Modelling COVID-19 – I A dynamic SIR(D) with application to Indian data

by   Madhuchhanda Bhattacharjee, et al.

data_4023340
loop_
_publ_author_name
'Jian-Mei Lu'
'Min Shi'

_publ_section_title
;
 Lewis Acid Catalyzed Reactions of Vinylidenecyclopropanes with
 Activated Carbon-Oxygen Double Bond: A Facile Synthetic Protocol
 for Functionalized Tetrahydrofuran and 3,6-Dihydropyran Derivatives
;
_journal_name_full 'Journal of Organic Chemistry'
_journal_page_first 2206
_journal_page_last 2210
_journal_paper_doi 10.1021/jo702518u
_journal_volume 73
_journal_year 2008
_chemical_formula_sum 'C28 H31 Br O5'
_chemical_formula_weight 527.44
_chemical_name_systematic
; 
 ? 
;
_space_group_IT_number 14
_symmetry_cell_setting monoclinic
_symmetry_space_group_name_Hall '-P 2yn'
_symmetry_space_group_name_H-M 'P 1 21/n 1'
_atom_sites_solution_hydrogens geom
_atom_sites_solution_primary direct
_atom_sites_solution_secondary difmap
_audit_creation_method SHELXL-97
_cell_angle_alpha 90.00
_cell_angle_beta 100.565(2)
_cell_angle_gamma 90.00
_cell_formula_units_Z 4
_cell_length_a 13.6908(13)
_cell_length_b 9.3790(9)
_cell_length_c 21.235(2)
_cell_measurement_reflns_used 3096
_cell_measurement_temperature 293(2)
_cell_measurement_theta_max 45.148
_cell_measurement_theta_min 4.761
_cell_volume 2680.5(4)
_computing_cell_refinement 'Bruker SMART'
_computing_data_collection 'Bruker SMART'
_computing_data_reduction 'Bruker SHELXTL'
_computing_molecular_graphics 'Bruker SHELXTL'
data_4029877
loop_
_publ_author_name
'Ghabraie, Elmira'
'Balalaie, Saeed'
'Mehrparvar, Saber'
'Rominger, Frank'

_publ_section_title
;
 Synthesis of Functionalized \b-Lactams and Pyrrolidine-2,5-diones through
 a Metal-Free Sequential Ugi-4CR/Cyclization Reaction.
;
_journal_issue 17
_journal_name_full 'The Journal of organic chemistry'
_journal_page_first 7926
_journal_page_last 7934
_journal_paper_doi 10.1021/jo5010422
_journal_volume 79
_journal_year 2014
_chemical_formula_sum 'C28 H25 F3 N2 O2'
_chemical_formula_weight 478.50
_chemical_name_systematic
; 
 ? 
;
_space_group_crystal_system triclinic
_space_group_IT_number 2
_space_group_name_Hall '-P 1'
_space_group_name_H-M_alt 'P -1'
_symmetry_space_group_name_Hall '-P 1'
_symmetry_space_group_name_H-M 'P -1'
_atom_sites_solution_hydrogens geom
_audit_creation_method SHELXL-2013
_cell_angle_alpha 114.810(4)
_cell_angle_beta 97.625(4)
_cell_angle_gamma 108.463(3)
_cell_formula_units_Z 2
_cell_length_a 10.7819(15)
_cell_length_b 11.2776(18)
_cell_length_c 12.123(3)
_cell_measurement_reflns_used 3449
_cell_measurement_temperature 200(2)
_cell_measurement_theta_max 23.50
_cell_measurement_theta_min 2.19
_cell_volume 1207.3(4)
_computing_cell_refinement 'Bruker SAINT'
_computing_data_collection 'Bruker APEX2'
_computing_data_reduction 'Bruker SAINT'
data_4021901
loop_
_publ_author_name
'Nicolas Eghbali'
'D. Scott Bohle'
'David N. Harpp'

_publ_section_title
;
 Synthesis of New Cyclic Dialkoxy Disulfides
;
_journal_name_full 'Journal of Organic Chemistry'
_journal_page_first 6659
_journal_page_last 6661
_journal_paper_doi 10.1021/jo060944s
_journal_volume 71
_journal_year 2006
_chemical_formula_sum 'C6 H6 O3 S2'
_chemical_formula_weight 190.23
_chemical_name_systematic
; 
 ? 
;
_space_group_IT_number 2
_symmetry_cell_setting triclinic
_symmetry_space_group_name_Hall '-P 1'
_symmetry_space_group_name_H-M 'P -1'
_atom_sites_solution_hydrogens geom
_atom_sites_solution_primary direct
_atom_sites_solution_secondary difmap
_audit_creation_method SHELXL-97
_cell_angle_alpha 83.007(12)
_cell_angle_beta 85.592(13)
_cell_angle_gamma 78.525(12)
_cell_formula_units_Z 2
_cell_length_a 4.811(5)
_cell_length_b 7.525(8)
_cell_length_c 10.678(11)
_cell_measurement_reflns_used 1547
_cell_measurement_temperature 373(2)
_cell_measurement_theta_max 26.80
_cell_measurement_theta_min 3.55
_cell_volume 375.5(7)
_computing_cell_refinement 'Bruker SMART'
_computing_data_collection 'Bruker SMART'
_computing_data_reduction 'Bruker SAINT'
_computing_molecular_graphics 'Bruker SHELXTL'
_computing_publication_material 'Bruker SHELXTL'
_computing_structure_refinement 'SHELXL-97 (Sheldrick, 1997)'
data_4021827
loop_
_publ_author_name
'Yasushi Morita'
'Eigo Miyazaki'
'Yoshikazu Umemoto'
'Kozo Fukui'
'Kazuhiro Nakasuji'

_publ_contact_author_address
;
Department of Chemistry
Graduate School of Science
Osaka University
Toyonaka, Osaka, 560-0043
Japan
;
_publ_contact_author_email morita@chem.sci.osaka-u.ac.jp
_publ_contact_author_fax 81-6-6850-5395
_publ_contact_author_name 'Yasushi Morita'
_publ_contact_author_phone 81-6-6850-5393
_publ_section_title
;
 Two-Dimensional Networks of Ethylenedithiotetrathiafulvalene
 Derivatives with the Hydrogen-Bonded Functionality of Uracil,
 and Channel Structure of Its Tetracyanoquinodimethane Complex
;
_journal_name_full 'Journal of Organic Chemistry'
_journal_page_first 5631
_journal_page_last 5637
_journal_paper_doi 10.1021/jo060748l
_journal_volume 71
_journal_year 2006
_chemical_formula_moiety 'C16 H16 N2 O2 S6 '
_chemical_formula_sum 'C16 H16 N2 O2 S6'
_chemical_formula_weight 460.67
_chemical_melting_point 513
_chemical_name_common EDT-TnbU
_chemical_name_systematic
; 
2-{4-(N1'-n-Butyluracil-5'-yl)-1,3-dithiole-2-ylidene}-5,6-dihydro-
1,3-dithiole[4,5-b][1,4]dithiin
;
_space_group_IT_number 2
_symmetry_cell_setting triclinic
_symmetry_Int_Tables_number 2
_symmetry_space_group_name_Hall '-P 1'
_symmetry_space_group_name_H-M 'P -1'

We propose an epidemiological model using an adaptive dynamic three compartment (with four states) SIR(D) model. Our approach is similar to non-parametric curve fitting in spirit and automatically adapts to key external factors, such as interventions, while retaining the parsimonious nature of the standard SIR(D) model. Initial dynamic temporal estimates of the model parameters are obtained by minimising the aggregate residual sum of squares across the number of infections, recoveries, and fatalities, over a chosen lag period. Then a geometric smoother is applied to obtain the final time series of estimates. These estimates are used to obtain dynamic temporal robust estimates of the key feature of this pandemic, namely the "reproduction number". We illustrate our method on the Indian COVID-19 data for the period March 14 - August 31, 2020. The time series data plots of the 36 states and union territories shows a clear presence of inter-regional variation in the prognosis of the epidemic. This is also bourne out by the estimates of the underlying parameters, including the reproduction numbers for the 36 regions. Due to this, an SIR(D) model, dynamic or otherwise, on the national aggregate data is not suited for robust local predictions. The time series of estimates of the model enables us to carry out daily, weekly and also long term predictions, including construction of predictive bands. We obtain an excellent agreement between the actual data and the model predicted data at the regional level. Our estimates of the current reproduction number turn out to be more than 2 in three regions (Andhra Pradesh, Maharashtra and Uttar Pradesh) and between 1.5 and 2 in 13 regions. Each of these regions have experienced an individual trajectory, which typically involves initial phase of shock(s) followed by a relatively steady lower level of the reproduction number.



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